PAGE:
Will humans ever stop fighting wars? John Horgan, a science writer and director of the Center for Science Writings at the Stevens Institute of Technology, has been asking this question for about seven years. In his words, he has asked “people of all ages and backgrounds – on the Internet, during lectures, at conferences and parties, in restaurants and taxis… whether they think war will ever be abolished.” The overwhelming answer? No. On average more than 9 in 10 people respond that we will never live in a world without war. A reporter for New York Public Radio’s RadioLab recently recorded Mr. Horgan asking passersby this question on a crowded street in Hoboken, New Jersey. You can listen to some of their responses in the clip below. [The entire episode of RadioLab, New Normal, which includes three more cool stories can be heard here for free.]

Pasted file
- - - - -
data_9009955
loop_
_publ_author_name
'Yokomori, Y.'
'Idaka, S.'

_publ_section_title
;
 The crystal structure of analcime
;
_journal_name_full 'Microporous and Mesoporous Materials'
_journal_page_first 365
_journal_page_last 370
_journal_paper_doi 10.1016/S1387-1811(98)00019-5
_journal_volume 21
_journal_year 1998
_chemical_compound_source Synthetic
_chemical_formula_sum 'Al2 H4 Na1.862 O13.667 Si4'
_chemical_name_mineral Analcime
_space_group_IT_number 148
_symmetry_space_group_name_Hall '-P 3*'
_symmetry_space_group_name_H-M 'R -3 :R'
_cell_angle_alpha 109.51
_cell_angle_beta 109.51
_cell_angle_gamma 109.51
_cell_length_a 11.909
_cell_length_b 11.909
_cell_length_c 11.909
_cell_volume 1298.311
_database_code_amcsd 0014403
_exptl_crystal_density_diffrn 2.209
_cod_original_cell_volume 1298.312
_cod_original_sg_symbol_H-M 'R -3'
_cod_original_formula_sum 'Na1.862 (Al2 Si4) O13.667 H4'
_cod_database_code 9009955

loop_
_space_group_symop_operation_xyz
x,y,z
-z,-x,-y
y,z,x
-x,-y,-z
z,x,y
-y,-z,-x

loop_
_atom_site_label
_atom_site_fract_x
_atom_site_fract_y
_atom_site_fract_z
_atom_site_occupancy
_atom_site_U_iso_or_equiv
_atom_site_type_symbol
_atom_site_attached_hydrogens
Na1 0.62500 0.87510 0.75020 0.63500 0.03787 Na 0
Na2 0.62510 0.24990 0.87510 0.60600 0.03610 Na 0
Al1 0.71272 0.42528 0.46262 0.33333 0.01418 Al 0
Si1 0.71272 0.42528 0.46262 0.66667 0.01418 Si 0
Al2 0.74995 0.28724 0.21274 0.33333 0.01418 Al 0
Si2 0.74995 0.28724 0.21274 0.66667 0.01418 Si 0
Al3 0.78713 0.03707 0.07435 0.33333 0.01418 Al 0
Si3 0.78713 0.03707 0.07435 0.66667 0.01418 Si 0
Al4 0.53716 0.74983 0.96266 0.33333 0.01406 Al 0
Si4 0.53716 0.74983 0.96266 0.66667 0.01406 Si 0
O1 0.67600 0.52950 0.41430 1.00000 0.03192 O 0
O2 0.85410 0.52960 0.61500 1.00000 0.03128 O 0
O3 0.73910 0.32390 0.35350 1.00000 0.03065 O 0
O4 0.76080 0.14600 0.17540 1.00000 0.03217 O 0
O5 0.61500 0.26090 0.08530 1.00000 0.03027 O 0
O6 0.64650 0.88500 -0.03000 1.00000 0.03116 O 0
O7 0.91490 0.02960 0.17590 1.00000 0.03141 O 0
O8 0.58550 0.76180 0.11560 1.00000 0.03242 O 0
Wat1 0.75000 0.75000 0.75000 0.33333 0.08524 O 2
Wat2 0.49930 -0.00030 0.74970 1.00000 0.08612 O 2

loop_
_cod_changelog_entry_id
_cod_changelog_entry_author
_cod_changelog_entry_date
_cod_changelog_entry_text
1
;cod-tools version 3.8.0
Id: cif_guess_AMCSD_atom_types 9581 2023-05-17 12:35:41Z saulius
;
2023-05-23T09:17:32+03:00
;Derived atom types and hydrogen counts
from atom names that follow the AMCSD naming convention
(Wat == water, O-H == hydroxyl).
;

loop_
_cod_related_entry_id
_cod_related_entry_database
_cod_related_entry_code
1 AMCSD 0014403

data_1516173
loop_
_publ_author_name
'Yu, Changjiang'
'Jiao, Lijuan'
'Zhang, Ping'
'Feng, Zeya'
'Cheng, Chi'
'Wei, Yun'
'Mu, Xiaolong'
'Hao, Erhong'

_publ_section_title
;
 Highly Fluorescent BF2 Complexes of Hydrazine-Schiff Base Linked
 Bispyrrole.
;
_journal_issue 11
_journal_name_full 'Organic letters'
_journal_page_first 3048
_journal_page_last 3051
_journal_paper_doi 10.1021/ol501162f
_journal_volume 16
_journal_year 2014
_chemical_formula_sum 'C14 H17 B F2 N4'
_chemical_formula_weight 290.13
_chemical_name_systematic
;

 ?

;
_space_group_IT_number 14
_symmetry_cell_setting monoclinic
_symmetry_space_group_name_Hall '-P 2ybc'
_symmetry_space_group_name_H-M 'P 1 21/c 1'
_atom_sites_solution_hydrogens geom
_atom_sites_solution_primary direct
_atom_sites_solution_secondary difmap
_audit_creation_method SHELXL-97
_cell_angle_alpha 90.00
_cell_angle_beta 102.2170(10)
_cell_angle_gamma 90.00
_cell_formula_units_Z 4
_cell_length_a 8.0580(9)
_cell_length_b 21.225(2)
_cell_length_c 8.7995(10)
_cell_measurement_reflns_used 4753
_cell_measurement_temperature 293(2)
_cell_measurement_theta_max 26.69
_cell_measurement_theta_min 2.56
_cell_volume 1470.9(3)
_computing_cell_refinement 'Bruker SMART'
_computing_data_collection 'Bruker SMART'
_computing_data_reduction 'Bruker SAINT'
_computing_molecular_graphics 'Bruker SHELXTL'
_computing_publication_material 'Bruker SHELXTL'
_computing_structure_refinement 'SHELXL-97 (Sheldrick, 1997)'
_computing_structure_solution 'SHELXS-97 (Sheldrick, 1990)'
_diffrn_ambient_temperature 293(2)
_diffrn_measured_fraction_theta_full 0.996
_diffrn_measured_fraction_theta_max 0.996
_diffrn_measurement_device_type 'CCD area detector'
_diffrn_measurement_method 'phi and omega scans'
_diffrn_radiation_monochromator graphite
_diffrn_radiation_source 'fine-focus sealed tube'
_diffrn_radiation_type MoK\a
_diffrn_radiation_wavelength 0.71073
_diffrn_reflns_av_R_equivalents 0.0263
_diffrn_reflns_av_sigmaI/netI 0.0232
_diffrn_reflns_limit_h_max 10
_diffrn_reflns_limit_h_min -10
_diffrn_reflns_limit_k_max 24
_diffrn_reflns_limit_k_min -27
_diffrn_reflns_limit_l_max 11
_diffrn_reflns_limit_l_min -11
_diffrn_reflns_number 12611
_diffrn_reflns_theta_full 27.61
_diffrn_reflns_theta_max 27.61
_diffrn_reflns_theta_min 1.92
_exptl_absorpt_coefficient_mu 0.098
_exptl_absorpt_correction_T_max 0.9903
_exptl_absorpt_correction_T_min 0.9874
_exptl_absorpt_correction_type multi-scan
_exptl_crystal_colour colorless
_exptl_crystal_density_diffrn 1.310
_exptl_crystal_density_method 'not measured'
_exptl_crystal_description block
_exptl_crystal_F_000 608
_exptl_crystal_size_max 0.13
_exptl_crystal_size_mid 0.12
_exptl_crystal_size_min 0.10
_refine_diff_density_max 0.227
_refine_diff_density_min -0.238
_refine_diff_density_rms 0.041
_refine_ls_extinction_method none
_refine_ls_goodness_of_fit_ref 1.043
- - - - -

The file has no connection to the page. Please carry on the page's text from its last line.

When asked to explain why they thought war would never be abolished most people cited human nature, claiming that we have an irrevocable tendency toward violent clashes rooted somewhere deep within our biology. This is a deeply troubling idea. But is it true? Is warfare written in our DNA? Or, like so many other social institutions, is it merely something we have invented? A wide range of scientists from primatologists to social anthropologists, archaeologists to biologists have looked for answers to these questions. In this series of posts I’ll look at some of this research and consider how it affects our attitude toward war. Check back soon for updates.